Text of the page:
- March 30, 2021
Midwest Veterans Closet
“We had a small idea of what we wanted, but Izzy gave our goals grandeur, plus a cohesive plan and timeline.”
Mary Carmody, Executive Director,
Midwest Veterans Closet, North Chicago, IL
Midwest Veterans Closet is a not-for-profit in the Chicago area that provides food, clothing and household goods—not to mention dignity—to veterans in need of support.
Izzy, an Army veteran, was introduced to the organization through another client and began volunteering.
What started out as working food distribution days has turned into something more. The not-for-profit is launching a new jobs program. This includes a culinary training program, which Izzy is directing.
Helping Vets Train for Culinary Employment
“Midwest Veterans Closet is at a pivot point where our capital campaign is close to beginning construction on a larger facility,” says Executive Director Mary Carmody. “This will enable us to provide more programs and resources for our military heroes.”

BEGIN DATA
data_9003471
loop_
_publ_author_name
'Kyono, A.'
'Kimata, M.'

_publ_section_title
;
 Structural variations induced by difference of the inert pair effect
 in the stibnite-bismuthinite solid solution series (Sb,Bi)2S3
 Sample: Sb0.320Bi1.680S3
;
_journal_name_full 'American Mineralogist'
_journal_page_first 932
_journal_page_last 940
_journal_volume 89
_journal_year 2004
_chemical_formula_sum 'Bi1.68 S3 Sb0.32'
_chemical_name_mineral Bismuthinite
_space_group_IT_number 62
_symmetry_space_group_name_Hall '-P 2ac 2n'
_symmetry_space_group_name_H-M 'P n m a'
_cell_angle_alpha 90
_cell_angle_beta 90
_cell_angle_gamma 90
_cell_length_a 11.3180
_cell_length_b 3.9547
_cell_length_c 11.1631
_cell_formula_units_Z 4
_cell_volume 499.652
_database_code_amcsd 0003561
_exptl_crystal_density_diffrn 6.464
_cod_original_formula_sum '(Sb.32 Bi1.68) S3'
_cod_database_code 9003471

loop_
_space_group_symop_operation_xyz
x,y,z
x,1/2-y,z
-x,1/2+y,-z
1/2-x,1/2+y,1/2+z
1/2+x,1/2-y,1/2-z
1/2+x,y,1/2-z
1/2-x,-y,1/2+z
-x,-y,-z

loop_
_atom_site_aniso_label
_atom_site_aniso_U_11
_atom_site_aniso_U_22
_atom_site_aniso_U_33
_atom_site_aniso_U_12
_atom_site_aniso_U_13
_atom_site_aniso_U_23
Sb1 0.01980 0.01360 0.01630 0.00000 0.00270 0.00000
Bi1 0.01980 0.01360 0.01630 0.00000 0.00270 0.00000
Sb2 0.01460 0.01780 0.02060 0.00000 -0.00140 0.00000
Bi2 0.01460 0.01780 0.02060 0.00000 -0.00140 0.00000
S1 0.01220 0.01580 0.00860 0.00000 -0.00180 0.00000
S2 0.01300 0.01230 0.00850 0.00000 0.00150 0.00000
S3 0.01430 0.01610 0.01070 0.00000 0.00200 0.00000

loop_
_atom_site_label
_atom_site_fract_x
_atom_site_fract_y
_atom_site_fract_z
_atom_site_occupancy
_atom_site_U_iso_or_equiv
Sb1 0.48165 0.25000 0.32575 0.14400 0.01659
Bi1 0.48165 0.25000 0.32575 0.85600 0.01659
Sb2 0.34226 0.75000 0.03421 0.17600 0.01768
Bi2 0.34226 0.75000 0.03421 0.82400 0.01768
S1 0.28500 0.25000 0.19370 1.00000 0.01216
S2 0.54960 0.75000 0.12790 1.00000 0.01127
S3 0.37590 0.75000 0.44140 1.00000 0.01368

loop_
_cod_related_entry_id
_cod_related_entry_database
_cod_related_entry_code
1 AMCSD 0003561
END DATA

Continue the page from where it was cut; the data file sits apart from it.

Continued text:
“One program is based in our soon-to-be commercial kitchen, where we will offer culinary skills to prepare vets for the job market. With Izzy’s guidance and instruction, we will also be creating culinary business leaders.”
Not only will the program help vets get jobs as cooks and managers, it will enlist local restaurants to hire its graduates—preferably in pairs, a proven support strategy that helps vets stay employed.
“We had a small idea of what we wanted, but Izzy gave our goals grandeur, plus a cohesive plan and timeline,” says Mary.
“As a certified master chef, professor, and national talent, he has agreed to offer his time and expertise to be our program chairman.”
“Izzy is an Army veteran and military hero who dedicated his younger years to providing for our freedoms,” says Mary. “He continues to serve his brothers and sisters through Midwest Veterans Closet, making consistent donations of goods and his time.”
“Every month, you can catch him filling vehicles with groceries in a continued effort to give vets–some who are experiencing or are at-risk of homelessness—a hand up.”
“Izzy is kind and compassionate,” says Mary. “He knows that small gestures help vets feel their sacrifices are appreciated and recognized.”